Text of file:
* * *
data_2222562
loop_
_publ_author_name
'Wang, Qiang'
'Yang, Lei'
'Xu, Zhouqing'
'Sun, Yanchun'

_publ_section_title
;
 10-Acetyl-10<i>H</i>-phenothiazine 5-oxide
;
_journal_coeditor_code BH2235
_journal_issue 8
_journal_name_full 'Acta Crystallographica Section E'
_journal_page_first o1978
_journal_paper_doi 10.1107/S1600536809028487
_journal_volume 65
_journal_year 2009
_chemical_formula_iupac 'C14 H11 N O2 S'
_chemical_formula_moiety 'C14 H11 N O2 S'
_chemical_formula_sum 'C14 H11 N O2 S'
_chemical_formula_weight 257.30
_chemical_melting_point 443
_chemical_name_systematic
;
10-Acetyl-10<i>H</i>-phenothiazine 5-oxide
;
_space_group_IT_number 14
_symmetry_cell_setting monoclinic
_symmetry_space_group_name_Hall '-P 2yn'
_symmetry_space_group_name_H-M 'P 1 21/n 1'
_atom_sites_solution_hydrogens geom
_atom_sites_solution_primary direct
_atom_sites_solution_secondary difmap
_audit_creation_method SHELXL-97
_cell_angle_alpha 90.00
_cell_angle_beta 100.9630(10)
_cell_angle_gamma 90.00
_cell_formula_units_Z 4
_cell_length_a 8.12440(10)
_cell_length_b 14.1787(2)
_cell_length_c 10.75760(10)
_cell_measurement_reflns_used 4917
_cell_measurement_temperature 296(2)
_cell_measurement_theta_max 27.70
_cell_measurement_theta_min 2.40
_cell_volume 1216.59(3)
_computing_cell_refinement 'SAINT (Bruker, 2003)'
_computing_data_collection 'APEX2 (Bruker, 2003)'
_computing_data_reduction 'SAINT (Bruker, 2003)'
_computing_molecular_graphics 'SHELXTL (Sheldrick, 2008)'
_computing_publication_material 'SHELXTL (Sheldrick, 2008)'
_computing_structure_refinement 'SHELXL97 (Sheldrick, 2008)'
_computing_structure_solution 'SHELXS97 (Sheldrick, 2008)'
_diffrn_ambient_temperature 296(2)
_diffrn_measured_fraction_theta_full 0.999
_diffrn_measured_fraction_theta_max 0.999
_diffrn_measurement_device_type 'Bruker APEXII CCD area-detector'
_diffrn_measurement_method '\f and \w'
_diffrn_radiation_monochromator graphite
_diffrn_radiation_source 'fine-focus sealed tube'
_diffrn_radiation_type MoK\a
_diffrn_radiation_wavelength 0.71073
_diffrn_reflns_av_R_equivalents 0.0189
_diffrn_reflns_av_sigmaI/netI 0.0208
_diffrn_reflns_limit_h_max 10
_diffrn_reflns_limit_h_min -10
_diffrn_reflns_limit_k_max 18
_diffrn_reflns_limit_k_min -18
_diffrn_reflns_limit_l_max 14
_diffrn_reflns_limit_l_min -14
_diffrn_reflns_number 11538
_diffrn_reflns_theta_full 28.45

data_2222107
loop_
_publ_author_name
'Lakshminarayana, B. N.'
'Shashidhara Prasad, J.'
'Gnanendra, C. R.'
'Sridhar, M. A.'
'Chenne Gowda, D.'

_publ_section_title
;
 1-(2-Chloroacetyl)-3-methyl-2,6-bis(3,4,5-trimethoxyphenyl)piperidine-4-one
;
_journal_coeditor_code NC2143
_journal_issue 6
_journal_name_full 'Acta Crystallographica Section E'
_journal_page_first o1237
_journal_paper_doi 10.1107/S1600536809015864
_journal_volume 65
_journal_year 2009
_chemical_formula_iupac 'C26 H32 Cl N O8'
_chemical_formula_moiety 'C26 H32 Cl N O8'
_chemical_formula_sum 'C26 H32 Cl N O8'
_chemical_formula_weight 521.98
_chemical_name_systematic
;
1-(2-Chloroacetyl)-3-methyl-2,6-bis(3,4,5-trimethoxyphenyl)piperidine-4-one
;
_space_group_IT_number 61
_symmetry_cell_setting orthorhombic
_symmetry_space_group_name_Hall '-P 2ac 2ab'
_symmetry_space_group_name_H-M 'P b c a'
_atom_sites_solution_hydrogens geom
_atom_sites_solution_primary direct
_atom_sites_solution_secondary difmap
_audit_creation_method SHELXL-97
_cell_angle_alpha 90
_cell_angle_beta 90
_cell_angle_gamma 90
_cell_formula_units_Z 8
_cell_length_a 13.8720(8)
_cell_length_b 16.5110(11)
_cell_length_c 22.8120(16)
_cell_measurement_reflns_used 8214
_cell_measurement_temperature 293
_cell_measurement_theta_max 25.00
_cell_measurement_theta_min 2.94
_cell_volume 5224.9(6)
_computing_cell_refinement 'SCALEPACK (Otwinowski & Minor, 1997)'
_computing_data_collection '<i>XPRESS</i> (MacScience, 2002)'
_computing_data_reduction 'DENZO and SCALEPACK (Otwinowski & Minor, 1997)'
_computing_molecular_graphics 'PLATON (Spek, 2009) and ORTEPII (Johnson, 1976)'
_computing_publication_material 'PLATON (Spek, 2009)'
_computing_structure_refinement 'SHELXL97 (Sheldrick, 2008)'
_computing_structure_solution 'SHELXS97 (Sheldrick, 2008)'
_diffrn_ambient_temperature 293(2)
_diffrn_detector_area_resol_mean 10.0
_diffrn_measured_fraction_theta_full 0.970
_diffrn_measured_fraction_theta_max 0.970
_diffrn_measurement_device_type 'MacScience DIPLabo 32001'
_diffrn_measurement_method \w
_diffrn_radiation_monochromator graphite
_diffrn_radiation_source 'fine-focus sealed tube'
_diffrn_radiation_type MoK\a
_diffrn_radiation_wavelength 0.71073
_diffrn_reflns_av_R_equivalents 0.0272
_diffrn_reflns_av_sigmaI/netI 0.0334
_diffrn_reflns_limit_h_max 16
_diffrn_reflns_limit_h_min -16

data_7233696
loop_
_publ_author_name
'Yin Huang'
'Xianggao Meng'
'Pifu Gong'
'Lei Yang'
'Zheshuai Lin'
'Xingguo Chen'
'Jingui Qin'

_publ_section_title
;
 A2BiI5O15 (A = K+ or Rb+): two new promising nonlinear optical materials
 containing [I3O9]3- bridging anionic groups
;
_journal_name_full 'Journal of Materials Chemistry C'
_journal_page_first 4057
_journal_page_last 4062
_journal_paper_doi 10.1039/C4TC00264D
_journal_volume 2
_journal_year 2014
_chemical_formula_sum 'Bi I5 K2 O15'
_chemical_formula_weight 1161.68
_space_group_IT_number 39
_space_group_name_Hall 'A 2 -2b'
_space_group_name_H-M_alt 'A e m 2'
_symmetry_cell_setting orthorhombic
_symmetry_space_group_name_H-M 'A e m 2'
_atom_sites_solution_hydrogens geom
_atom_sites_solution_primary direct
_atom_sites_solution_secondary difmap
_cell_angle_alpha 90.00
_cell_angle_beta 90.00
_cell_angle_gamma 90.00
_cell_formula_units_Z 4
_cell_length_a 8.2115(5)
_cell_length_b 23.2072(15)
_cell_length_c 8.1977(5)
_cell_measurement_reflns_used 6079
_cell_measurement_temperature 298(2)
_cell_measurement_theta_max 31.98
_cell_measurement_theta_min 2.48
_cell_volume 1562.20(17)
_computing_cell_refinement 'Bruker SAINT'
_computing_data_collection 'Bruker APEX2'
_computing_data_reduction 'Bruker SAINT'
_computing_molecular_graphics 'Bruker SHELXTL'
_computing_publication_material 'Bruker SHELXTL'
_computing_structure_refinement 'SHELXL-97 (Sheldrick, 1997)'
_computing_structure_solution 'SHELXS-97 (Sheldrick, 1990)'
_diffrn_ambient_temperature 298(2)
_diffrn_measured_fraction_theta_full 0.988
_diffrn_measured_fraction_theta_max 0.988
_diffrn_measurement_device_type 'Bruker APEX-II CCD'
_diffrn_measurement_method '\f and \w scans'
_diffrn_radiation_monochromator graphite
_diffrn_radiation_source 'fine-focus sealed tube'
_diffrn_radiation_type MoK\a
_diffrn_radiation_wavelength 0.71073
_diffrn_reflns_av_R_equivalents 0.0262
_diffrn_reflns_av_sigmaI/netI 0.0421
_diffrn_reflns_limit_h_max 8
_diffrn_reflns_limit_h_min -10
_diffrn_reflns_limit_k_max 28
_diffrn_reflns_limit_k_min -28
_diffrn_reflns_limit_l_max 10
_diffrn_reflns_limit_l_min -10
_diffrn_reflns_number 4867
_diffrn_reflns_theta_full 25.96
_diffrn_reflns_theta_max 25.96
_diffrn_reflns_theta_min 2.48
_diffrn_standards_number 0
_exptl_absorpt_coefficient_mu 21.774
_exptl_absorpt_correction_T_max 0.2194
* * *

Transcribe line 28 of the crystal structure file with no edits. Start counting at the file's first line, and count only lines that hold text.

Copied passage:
_space_group_IT_number 14